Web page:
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This is the repo for the Free Code Camp article, "How to build an image classifier with greater than 97% accuracy." Classifier utilizes Python, PyTorch, Numpy, Matplotlib, Seaborn, JSON, and PIL.
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README.md

image_classifier_pytorch

This is the repo for the FreeCodeCamp article How to build an image classifier with greater than 97% accuracy The article can be found here

The image classifier was built as the final project for the Facebook AI PyTorch Challenge.

From the article:

pytorch image classifier

How do you teach a computer to look at an image and correctly identify it as a flower? How do you teach a computer to see an image of a flower and then tell you exactly what species of flower it is when even you don’t know what species it is?

Let me show you!

This article will take you through the basics of creating an image classifier with PyTorch. You can imagine using something like this in a phone app that tells you the name of the flower your camera is looking at. You could, if you wanted, train this classifier and then export it for use in an application of your own.

What you do from here depends entirely on you and your imagination.

I put this article together for anyone out there who’s brand new to all of this and looking for a place to begin. It’s up to you to take this information, improve on it, and make it your own!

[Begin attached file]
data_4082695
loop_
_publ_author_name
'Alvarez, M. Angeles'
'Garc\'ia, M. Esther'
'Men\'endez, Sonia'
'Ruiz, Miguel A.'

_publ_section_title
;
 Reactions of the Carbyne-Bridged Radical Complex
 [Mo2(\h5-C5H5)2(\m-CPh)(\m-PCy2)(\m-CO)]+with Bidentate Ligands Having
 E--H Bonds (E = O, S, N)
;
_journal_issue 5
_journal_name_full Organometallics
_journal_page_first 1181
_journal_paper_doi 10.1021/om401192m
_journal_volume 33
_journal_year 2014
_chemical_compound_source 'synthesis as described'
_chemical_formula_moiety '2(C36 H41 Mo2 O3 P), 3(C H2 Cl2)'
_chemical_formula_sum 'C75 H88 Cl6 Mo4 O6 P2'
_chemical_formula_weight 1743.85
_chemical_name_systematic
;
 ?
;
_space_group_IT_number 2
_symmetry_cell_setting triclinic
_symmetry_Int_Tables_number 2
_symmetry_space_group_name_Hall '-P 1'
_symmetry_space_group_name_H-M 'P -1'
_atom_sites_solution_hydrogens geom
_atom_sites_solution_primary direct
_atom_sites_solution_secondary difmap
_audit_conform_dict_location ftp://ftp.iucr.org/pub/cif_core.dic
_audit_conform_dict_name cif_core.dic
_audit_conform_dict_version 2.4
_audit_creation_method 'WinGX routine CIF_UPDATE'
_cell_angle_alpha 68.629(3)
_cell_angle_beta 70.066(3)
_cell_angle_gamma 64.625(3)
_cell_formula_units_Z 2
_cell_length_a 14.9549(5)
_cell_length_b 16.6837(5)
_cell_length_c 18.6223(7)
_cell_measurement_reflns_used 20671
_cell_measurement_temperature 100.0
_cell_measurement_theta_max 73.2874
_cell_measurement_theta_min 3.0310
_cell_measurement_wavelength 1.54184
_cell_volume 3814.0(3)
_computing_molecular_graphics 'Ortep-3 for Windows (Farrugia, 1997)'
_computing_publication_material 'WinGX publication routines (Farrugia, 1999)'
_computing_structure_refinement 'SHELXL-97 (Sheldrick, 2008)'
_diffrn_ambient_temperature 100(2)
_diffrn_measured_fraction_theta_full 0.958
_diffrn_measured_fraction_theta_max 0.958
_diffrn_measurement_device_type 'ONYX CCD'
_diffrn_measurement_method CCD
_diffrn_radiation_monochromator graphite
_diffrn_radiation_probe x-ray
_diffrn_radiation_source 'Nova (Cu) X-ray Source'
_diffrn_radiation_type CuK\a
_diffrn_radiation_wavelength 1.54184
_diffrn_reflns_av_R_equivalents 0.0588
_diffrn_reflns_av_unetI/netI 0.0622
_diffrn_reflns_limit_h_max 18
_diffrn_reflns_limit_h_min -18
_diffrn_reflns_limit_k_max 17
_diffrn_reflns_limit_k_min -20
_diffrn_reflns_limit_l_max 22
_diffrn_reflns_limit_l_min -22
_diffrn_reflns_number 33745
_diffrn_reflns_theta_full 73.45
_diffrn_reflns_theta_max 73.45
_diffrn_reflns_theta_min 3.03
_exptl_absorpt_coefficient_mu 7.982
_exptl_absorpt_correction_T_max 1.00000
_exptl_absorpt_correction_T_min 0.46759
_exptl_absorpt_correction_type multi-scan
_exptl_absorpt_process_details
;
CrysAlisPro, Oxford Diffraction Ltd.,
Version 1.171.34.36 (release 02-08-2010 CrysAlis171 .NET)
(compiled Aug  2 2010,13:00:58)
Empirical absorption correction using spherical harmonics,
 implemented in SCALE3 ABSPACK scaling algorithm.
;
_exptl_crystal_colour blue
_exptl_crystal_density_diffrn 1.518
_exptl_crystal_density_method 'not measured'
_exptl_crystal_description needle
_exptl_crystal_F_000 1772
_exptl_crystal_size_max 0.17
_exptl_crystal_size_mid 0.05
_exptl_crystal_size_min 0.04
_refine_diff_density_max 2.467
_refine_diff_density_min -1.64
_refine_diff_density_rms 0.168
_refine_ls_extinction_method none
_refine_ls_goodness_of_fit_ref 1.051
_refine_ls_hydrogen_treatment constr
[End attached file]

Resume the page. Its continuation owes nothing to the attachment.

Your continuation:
Read the rest of the article here


From the Deep Learning Nanodegree Image Classifier project specifications through Udacity (edits have been made for clarity):

"Going forward, AI algorithms will be incorporated into more and more everyday applications. For example, you might want to include an image classifier in a smart phone app. To do this, you'd use a deep learning model trained on hundreds of thousands of images as part of the overall application architecture. A large part of software development in the future will be using these types of models as common parts of applications.

In this project, you'll train an image classifier to recognize different species of flowers. You can imagine using something like this in a phone app that tells you the name of the flower your camera is looking at. In practice you'd train this classifier, then export it for use in your application. We'll be using this dataset of 102 flower categories, you can see a few examples below.

The project is broken down into multiple steps:

  • Load and preprocess the image dataset
  • Train the image classifier on your dataset
  • Use the trained classifier to predict image content

This is an application that can be trained on any set of labeled images. Here your network will be learning about flowers and end up as a command line application. What you do with your new skills depends on your imagination and effort in building a dataset. For example, imagine an app where you take a picture of a car, it tells you what the make and model is, then looks up information about it. Go build your own dataset and make something new."

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